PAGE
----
Cul­tural limbo

Af­ter liv­ing in China for years, some ex­pats feel they do not fit in at home or abroad

Global Times – Metro Beijing - - FRONT PAGE - By Liu Meng

When 48-year-old Amer­i­can Daniel Mal­don­ado went back to visit his home­town in New York City, he did not feel re­lief from home­sick­ness. In­stead, he suf­fered from a long­ing for China – “miss­ing China syn­drome.”

“I missed Chi­nese food and needed to con­stantly go to China Town. It is not the same food, but it is the same taste,” said Mal­don­ado, who has been a col­lege teacher in China for eight years.

For Mal­don­ado, hav­ing a Chi­nese wife has sped up his as­sim­i­la­tion into Chi­nese so­ci­ety. But he has not been as mes­mer­ized by lo­cal cul­ture as he ex­pected, and he is still a laowai, a word whose mean­ing he does not like.

“In New York, when I get pissed off, I raise my voice, and New York­ers don’t care. But in China, Chi­nese peo­ple look at me,” he said. “I “I have al­ways felt alien­ated ed and be­tween two worlds.” Re­cently, a com­edy video ti­tled No

body dy cares that you lived in Asia re­leased on video-shar­ing video- shar­ing web­site bili­ on Jan­u­ary nuary 15, has be­come pop­u­lar. In an ironic nic and ex­ag­ger­ated way, it fea­tures two o Amer­i­can men who re­turned to New ew York from China.

In the five-minute-long fi­fi­fi­five- minute- long video, one man an said to the other that he is hav­ing trou­ble ou­ble “com­ing back” and even re­sorted to see­ing a ther­a­pist about it. They both felt t that New York is nice, but they just miss iss feel­ing unique in China.

They were shar­ing their sad­ness when hen two Chi­nese girls walked past. They hey ex­cit­edly fol­lowed the girls, try­ing to show off their Chi­nese in front of them em to at­tract the girls’ at­ten­tion. In the end, d, when the girls com­pli­mented the two Amer­i­cans say­ing, “Your Chi­nese is good,” they fi­nally re­trieved the “unique feel­ing” they de­sired and even burst into tears in each other’s arms.

China’s fast eco­nomic growth and plethora of job op­por­tu­ni­ties keep at­tract­ing for­eign work­ers to the coun­try. Al­though they are fi­nan­cially se­cure, some of them have found that they are get­ting con­fused about their iden­tity. Like Mal­don­ado and the guys in the video, many ex­pats get stuck in a cul­tural limbo. Liv­ing here for years, they can­not iden­tify with Chi­nese peo­ple. But at the same time, they feel they can no longer fit in with their own cul­ture. Met­ro­pol­i­tan talked with sev­eral ex­pats who share their sen­ti­men­tal nos­tal­gia and ways to bet­ter blend into the lo­cal cul­ture.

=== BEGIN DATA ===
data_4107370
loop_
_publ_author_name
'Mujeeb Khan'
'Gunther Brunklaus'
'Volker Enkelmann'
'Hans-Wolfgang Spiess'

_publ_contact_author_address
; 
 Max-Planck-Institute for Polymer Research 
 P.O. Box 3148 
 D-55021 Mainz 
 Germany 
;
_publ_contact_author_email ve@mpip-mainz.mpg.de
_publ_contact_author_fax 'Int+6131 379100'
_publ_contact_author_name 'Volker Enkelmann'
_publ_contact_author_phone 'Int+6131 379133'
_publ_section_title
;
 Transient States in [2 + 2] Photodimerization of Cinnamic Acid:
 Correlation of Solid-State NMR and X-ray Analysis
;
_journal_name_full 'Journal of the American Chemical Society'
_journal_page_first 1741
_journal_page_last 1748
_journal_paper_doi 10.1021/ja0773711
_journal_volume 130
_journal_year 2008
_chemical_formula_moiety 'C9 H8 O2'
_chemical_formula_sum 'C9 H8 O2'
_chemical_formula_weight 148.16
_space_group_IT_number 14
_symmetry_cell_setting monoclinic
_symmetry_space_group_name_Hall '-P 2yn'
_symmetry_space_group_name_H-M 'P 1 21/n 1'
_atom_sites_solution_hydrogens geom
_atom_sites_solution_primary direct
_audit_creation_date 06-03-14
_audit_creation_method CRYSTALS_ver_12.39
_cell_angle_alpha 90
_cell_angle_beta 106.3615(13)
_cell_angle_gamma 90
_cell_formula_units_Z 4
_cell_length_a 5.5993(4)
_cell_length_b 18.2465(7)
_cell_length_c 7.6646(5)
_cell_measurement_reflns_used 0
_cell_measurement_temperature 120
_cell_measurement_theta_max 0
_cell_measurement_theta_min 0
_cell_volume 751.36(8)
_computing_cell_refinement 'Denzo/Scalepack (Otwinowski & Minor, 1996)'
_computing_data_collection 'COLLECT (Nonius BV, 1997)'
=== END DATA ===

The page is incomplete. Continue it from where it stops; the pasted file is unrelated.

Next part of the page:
Caught in be­tween

Liv­ing in Bei­jing for 10 years, David, an Amer­i­can who works as a man­age­ment con­sul­tant, said he is equally ap­pre­hen­sive about whether he can eas­ily fit back into his own cul­ture.

China has changed some of his per­spec­tives, for ex­am­ple, the value at­tached to the fam­ily.

“The con­cept of fam­ily does not mean only par­ents, spouses or chil­dren. It ex­tends to grand­par­ents, in-laws and much more. This has such a big im­pres­sion on me that I would per­haps not fit into the very nu­clear fam­ily con­cept in the US,” he said.

With poor Chi­nese skills, David of­ten en­coun­ters cross-cul­tural con­flicts and prob­lems. At work, his Chi­nese col­leagues and even ex­ter­nal agen­cies do not re­ply to his emails or mes­sages if the an­swer is a “no.”

“To me, it means they are ig­nor­ing me. But in their mind, it is a po­lite way to avoid con­fronta­tion,” he ex­plained.

In meet­ings where David is the only for­eigner, his col­leagues lis­ten to his sug­ges­tions with­out any re­ac­tion. They lis­ten ex­pres­sion­lessly and hardly act on his rec­om­men­da­tions. He said that over a pe­riod of time, it be­comes frus­trat­ing and of­ten forces him to re­main quiet.

David said he also seems to be los­ing his sense of hu­mor and wit in China. He has for­got­ten how to laugh loudly at lu­di­crous jokes or im­press oth­ers with his sense of hu­mor as he did in his home coun­try. His col­leagues just do not ap­pre­ci­ate or per­haps un­der­stand his jokes.

“I guess hu­mor is per­ceived dif­fer­ently here. I have to con­trol my­self in China,” he said.

“I find fifind my­self keep­ing my feet in two boats at the same time, the Chi­nese cul­ture on one side and my coun­try on the other. I some­times feel I am half-Chi­nese and half-Westerner. half- Westerner. I have been trans­formed.” Mal­don­ado agreed with David. He said that some­times he does not feel en­tirely ac­cepted by Chi­nese so­ci­ety. But whether he is ac­cepted or not, he does his best to eat in Chi­nese, think in Chi­nese and feel in Chi­nese.

“Now I find my­self in sports root­ing for China over the US. I think it means I’m proud and fi­nally adapt­ing,” he said.

Not quite Chi­nese

“If some­one wants to adapt to the cul­ture of any other coun­try, he or she has to sac­ri­fice a lot of things from his or her own cul­ture,” said Fazal Ilahi, a 24-yearold Pak­istani who is in his sec­ond year of study­ing Chi­nese at Bei­jing Lan­guage and Cul­tural Univer­sity.

Ilahi said he spent al­most 22 years adapt­ing to his own cul­ture, and it is very dif­fi­cult dif­fif­fif­fi­cult for him to adapt to an­other cul­ture in just two years.